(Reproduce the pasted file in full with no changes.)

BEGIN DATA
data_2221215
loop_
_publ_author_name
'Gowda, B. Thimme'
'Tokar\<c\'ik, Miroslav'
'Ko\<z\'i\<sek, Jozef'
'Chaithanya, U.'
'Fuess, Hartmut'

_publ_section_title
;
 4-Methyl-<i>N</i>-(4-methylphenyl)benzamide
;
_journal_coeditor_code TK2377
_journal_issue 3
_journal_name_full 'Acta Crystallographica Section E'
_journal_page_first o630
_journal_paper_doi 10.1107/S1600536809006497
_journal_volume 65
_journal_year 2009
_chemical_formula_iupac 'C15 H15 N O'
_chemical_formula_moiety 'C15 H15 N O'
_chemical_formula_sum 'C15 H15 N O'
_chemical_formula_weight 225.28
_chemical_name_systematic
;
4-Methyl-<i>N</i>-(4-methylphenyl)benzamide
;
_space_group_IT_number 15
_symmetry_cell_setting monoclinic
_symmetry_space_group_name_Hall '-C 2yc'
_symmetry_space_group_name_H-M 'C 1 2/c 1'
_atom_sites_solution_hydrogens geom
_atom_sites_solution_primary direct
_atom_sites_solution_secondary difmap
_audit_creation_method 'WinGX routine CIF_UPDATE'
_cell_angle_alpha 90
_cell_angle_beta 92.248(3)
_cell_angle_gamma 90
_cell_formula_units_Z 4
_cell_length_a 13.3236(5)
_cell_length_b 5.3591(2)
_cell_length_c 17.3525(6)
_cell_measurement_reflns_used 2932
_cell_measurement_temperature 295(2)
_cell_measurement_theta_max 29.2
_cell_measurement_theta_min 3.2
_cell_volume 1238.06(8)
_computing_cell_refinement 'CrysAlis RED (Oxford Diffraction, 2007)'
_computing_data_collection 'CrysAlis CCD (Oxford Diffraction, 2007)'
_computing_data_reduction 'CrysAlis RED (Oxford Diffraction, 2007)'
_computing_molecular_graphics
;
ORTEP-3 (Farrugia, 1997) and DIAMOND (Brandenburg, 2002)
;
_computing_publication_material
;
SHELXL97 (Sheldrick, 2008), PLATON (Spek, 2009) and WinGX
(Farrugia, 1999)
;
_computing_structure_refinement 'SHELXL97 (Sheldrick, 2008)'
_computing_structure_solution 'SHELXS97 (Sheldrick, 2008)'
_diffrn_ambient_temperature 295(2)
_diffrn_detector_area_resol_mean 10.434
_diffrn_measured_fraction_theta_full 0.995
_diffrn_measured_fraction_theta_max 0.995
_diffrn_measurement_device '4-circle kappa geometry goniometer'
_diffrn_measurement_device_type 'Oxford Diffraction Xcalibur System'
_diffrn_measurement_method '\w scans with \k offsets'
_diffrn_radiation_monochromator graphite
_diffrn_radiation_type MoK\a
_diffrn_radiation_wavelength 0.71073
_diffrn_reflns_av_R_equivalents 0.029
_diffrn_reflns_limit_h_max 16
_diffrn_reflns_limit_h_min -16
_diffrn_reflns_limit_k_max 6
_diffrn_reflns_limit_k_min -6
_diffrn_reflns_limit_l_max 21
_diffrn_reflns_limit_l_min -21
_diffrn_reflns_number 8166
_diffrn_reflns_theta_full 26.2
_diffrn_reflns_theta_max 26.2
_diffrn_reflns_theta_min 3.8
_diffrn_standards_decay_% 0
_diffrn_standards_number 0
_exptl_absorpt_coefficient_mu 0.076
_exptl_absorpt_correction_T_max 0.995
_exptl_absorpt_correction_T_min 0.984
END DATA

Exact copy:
data_2221215
loop_
_publ_author_name
'Gowda, B. Thimme'
'Tokar\<c\'ik, Miroslav'
'Ko\<z\'i\<sek, Jozef'
'Chaithanya, U.'
'Fuess, Hartmut'

_publ_section_title
;
 4-Methyl-<i>N</i>-(4-methylphenyl)benzamide
;
_journal_coeditor_code TK2377
_journal_issue 3
_journal_name_full 'Acta Crystallographica Section E'
_journal_page_first o630
_journal_paper_doi 10.1107/S1600536809006497
_journal_volume 65
_journal_year 2009
_chemical_formula_iupac 'C15 H15 N O'
_chemical_formula_moiety 'C15 H15 N O'
_chemical_formula_sum 'C15 H15 N O'
_chemical_formula_weight 225.28
_chemical_name_systematic
;
4-Methyl-<i>N</i>-(4-methylphenyl)benzamide
;
_space_group_IT_number 15
_symmetry_cell_setting monoclinic
_symmetry_space_group_name_Hall '-C 2yc'
_symmetry_space_group_name_H-M 'C 1 2/c 1'
_atom_sites_solution_hydrogens geom
_atom_sites_solution_primary direct
_atom_sites_solution_secondary difmap
_audit_creation_method 'WinGX routine CIF_UPDATE'
_cell_angle_alpha 90
_cell_angle_beta 92.248(3)
_cell_angle_gamma 90
_cell_formula_units_Z 4
_cell_length_a 13.3236(5)
_cell_length_b 5.3591(2)
_cell_length_c 17.3525(6)
_cell_measurement_reflns_used 2932
_cell_measurement_temperature 295(2)
_cell_measurement_theta_max 29.2
_cell_measurement_theta_min 3.2
_cell_volume 1238.06(8)
_computing_cell_refinement 'CrysAlis RED (Oxford Diffraction, 2007)'
_computing_data_collection 'CrysAlis CCD (Oxford Diffraction, 2007)'
_computing_data_reduction 'CrysAlis RED (Oxford Diffraction, 2007)'
_computing_molecular_graphics
;
ORTEP-3 (Farrugia, 1997) and DIAMOND (Brandenburg, 2002)
;
_computing_publication_material
;
SHELXL97 (Sheldrick, 2008), PLATON (Spek, 2009) and WinGX
(Farrugia, 1999)
;
_computing_structure_refinement 'SHELXL97 (Sheldrick, 2008)'
_computing_structure_solution 'SHELXS97 (Sheldrick, 2008)'
_diffrn_ambient_temperature 295(2)
_diffrn_detector_area_resol_mean 10.434
_diffrn_measured_fraction_theta_full 0.995
_diffrn_measured_fraction_theta_max 0.995
_diffrn_measurement_device '4-circle kappa geometry goniometer'
_diffrn_measurement_device_type 'Oxford Diffraction Xcalibur System'
_diffrn_measurement_method '\w scans with \k offsets'
_diffrn_radiation_monochromator graphite
_diffrn_radiation_type MoK\a
_diffrn_radiation_wavelength 0.71073
_diffrn_reflns_av_R_equivalents 0.029
_diffrn_reflns_limit_h_max 16
_diffrn_reflns_limit_h_min -16
_diffrn_reflns_limit_k_max 6
_diffrn_reflns_limit_k_min -6
_diffrn_reflns_limit_l_max 21
_diffrn_reflns_limit_l_min -21
_diffrn_reflns_number 8166
_diffrn_reflns_theta_full 26.2
_diffrn_reflns_theta_max 26.2
_diffrn_reflns_theta_min 3.8
_diffrn_standards_decay_% 0
_diffrn_standards_number 0
_exptl_absorpt_coefficient_mu 0.076
_exptl_absorpt_correction_T_max 0.995
_exptl_absorpt_correction_T_min 0.984